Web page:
Sometimes it can be hard to tell what’s working and what isn’t. Be a scientist of your writing process. Note as much as you can as you try different techniques, including the time of day, how long you worked for, what you accomplished, how you feel about that, etc. The more and longer you track, the easier it will be to see trends and adjust accordingly. (Here’s one tool you can use to track.)


You are an ever-evolving being so if what has worked for you in the past isn’t working anymore, let it go. Don’t hold on for dear life, thinking it’s the only way. It isn’t. And when you let go of the old way, you give yourself the freedom to discover your new way.


It’s amazing how much your subconscious knows, which you can tap into any time by putting pen to the page. (Yes, handwriting works better for this!) The truth is, you already have all the answers inside you, if you’re trusting enough to ask and brave enough to listen.

I know it’s hard to let go of the belief that somebody else has it more figured out than you do, but tell me this: how is that working out for you? Are you happy with your progress? Is your writing life stressing you out? Do you feel like getting to the page each day is a battle you’re constantly losing?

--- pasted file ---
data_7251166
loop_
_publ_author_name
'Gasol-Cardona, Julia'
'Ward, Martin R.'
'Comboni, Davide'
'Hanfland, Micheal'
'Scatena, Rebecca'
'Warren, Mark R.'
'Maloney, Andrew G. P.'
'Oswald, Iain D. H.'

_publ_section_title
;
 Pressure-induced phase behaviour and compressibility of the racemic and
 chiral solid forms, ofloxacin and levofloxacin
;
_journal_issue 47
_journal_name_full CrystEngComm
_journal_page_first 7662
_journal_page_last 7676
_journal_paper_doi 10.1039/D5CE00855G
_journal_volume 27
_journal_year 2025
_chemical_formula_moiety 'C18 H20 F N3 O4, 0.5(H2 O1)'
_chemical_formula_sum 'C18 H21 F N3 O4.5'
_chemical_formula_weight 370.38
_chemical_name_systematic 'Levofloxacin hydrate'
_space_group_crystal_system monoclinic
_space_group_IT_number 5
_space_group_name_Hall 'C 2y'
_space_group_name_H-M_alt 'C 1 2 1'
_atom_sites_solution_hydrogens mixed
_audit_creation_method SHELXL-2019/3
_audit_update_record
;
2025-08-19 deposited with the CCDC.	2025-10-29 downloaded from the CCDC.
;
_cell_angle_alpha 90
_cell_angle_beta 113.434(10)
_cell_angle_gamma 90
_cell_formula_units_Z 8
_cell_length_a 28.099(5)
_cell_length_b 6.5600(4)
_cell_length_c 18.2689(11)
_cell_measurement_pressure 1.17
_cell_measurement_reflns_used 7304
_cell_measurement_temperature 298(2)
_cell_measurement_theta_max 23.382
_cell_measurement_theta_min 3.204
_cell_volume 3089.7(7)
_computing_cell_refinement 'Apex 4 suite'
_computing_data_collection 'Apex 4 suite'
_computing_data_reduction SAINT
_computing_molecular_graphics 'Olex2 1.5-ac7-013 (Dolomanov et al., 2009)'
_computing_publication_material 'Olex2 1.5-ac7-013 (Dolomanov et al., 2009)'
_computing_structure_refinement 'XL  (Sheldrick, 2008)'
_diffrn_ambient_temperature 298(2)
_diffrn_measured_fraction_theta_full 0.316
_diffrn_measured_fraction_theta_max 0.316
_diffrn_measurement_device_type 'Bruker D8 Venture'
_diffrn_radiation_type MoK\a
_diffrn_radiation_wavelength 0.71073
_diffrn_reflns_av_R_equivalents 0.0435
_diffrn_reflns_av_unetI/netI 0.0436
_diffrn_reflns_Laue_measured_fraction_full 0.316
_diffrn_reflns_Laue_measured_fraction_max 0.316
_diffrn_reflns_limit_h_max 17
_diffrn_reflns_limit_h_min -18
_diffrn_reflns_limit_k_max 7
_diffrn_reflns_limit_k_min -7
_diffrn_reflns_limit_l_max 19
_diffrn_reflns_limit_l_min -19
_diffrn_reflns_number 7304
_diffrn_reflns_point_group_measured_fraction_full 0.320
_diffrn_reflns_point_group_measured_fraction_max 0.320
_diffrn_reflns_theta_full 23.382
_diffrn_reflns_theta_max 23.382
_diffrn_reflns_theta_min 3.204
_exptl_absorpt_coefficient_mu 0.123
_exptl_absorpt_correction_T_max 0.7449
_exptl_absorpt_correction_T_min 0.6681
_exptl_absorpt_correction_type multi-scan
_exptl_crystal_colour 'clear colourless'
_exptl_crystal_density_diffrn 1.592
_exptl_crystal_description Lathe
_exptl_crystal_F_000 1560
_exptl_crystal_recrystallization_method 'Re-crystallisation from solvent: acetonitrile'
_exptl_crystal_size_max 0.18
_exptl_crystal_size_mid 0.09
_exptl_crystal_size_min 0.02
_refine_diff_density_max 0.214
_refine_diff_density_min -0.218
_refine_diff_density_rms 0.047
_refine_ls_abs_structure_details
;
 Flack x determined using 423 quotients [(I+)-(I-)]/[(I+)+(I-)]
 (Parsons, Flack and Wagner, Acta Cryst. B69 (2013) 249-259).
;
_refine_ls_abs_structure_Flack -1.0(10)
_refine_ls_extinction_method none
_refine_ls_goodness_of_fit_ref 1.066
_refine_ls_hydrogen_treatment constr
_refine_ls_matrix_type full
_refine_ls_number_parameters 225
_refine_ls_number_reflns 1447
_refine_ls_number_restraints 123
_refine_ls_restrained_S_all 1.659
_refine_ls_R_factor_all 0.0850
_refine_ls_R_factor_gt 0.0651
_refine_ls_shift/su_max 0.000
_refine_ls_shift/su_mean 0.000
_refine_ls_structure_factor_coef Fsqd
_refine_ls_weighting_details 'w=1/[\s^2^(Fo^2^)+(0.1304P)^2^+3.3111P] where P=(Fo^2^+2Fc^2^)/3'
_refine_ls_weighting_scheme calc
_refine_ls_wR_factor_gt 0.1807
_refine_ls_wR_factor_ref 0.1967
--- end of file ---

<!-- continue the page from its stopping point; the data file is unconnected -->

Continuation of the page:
Maybe it’s time to try a different way. Maybe it’s time to try your way.

I am an author and a writing business teacher. I am also a mother of two, a wife, a businesswoman, a nature-lover, and a wannabe yogi. My debut women's fiction novel, PERFECTLY UNDONE, will be released on October 3, 2017. Here, I blog about my journey in publication in the hopes of inspiring others to follow their own dreams.